Bitcoin is now at “severe discounts,” according to a commodities veteran
Despite slight advances to trade over $19,000 at the time of writing, the price of Bitcoin (BTC) remains under pressure due to market anxiety anticipating anticipated interest rate rises. Notably, Bitcoin’s price has continued to drop in 2022, with experts characterizing the decline as severe.
Mike McGlone, a senior commodities analyst at Bloomberg Intelligence, tweeted on September 21 that he believes Bitcoin’s value has fallen to an extreme discount while maintaining that the flagship cryptocurrency remains a secure asset.
Notably, the expert said that investors should anticipate further market corrections for the remainder of the year due to the predicted rate hikes by the Federal Reserve.
“Faced with a Fed sledgehammer, it is doubtful that the remainder of this year would pass without more major asset-price declines. Bitcoin and US Treasury bonds, the world’s most speculative, risky, and secure investments, have fallen to enormous discounts,” he remarked.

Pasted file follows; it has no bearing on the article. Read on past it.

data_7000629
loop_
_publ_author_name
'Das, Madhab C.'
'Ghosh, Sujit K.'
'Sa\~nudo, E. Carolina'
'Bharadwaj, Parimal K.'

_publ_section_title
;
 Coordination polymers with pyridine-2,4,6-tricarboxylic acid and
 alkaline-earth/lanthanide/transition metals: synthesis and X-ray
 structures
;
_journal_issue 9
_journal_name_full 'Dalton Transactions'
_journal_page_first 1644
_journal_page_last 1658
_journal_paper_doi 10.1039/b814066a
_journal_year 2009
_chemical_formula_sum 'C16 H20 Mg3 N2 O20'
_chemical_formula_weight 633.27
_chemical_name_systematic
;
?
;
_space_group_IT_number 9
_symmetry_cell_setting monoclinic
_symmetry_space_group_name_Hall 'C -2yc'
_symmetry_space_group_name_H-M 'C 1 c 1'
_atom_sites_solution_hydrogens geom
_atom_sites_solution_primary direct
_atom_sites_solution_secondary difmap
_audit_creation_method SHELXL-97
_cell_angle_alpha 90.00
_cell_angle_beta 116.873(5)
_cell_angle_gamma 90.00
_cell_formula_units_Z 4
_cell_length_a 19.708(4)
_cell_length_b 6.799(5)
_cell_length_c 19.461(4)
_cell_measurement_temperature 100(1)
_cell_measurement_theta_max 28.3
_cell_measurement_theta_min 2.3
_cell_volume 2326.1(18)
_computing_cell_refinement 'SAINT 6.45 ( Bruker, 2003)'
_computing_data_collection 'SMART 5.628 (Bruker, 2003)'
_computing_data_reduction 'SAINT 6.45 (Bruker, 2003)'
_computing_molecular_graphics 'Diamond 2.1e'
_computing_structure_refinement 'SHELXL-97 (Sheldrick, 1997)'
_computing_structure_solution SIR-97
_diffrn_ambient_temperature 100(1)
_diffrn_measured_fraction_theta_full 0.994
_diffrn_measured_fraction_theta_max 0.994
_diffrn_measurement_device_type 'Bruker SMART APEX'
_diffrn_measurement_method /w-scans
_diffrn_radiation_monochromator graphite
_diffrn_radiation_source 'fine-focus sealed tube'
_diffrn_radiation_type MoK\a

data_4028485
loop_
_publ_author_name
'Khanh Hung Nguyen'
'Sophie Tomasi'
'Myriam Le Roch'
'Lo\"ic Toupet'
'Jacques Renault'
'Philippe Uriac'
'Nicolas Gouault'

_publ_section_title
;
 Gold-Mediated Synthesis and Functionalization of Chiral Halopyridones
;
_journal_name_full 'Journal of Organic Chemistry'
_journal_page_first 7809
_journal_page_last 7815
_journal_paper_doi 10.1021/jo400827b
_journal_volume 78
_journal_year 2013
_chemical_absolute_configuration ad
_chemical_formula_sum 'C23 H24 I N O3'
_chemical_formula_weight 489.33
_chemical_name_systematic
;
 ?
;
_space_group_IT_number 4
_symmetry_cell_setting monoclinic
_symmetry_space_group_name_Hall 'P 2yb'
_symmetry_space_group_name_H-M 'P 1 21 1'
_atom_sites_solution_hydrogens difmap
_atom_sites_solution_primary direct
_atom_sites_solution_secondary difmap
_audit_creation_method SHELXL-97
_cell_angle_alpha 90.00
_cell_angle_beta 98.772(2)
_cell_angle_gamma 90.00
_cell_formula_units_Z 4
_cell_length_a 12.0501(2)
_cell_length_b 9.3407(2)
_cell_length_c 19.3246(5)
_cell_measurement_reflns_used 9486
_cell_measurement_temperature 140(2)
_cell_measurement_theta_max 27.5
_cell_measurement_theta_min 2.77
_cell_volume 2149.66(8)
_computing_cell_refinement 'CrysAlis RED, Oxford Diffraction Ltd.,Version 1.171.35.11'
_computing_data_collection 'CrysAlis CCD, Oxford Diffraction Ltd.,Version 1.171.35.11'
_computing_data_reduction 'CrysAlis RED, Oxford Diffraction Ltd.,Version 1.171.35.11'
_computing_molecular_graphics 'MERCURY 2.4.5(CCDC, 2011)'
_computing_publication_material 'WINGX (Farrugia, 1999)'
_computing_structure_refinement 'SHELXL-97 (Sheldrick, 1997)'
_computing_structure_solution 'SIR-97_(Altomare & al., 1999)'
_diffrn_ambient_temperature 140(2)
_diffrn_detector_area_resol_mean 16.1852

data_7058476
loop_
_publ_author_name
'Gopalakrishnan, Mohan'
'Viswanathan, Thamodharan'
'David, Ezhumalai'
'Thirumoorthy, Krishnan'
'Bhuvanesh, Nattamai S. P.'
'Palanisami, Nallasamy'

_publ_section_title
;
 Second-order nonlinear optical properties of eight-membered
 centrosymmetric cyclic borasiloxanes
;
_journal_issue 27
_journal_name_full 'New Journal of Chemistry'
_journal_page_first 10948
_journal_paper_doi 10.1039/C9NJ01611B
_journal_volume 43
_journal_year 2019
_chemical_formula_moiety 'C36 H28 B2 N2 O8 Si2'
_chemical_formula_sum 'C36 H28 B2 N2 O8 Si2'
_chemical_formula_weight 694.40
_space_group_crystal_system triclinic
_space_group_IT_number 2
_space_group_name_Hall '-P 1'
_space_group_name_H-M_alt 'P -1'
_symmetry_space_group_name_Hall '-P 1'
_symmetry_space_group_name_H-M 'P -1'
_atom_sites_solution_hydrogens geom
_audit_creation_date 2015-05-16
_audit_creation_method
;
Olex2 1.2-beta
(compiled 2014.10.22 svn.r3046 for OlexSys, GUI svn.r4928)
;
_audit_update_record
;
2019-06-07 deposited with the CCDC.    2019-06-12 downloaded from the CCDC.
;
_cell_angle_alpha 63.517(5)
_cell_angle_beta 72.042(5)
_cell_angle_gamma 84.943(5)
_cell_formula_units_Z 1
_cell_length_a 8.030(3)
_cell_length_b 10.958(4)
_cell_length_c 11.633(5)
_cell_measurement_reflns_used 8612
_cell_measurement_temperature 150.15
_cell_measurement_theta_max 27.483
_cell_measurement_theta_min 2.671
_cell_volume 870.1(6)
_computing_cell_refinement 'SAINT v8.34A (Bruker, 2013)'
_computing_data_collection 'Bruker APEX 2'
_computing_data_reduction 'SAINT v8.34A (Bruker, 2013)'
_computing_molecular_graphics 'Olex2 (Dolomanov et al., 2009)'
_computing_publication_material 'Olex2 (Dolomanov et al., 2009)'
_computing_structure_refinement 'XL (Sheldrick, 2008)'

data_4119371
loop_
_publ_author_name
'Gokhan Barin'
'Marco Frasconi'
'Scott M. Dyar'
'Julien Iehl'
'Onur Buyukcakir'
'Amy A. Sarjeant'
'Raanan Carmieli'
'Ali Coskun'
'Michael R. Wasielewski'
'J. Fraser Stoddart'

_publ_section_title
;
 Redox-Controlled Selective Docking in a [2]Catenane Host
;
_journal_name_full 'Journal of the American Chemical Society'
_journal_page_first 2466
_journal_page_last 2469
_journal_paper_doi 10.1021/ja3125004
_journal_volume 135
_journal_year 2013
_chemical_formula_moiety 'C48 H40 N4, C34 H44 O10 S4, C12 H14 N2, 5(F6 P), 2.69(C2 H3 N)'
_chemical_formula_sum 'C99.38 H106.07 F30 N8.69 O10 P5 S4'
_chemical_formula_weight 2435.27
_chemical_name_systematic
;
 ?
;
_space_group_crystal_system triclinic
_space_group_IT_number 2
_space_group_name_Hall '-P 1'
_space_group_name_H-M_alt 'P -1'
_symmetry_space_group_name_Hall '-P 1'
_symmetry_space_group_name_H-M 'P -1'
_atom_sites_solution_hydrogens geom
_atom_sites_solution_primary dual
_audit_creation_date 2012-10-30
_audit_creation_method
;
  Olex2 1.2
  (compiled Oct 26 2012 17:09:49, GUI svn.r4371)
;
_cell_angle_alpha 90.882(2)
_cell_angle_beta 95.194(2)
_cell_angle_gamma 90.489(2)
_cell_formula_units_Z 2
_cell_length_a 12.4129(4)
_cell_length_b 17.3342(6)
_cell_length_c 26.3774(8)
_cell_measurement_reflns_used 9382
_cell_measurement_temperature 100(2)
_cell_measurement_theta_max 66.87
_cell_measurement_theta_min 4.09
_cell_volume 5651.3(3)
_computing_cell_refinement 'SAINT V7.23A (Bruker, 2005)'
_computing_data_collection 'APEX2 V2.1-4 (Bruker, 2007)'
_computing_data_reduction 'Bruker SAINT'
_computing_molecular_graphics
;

McGlone has frequently emphasized that the Bitcoin price is on track to surge above $100,000 despite the prolonged market turmoil. According to Finbold, McGlone thinks Bitcoin is prepared to take off once the present macroeconomic conditions subside.
Similarly, despite McGlone’s positive stance, InTheMoneyStocks.com’s chief market analyst Gareth Soloway indicated that Bitcoin is due for a further decline with a next price objective of $12,000.
According to Soloway, Bitcoin’s ability to escape the present bear market is limited by the dollar’s strong performance.
With the Federal Reserve expected to boost interest rates, the cryptocurrency market anticipates that Bitcoin and other assets will continue to decline. This comes after the United States posted dismal inflation numbers in August, with a 75 basis point increase in play.
At the same time, Bitcoin is susceptible to a further decline below $20,000 USD. At press time, the leading cryptocurrency was trading at $19,200 after 24-hour increases of almost 1%.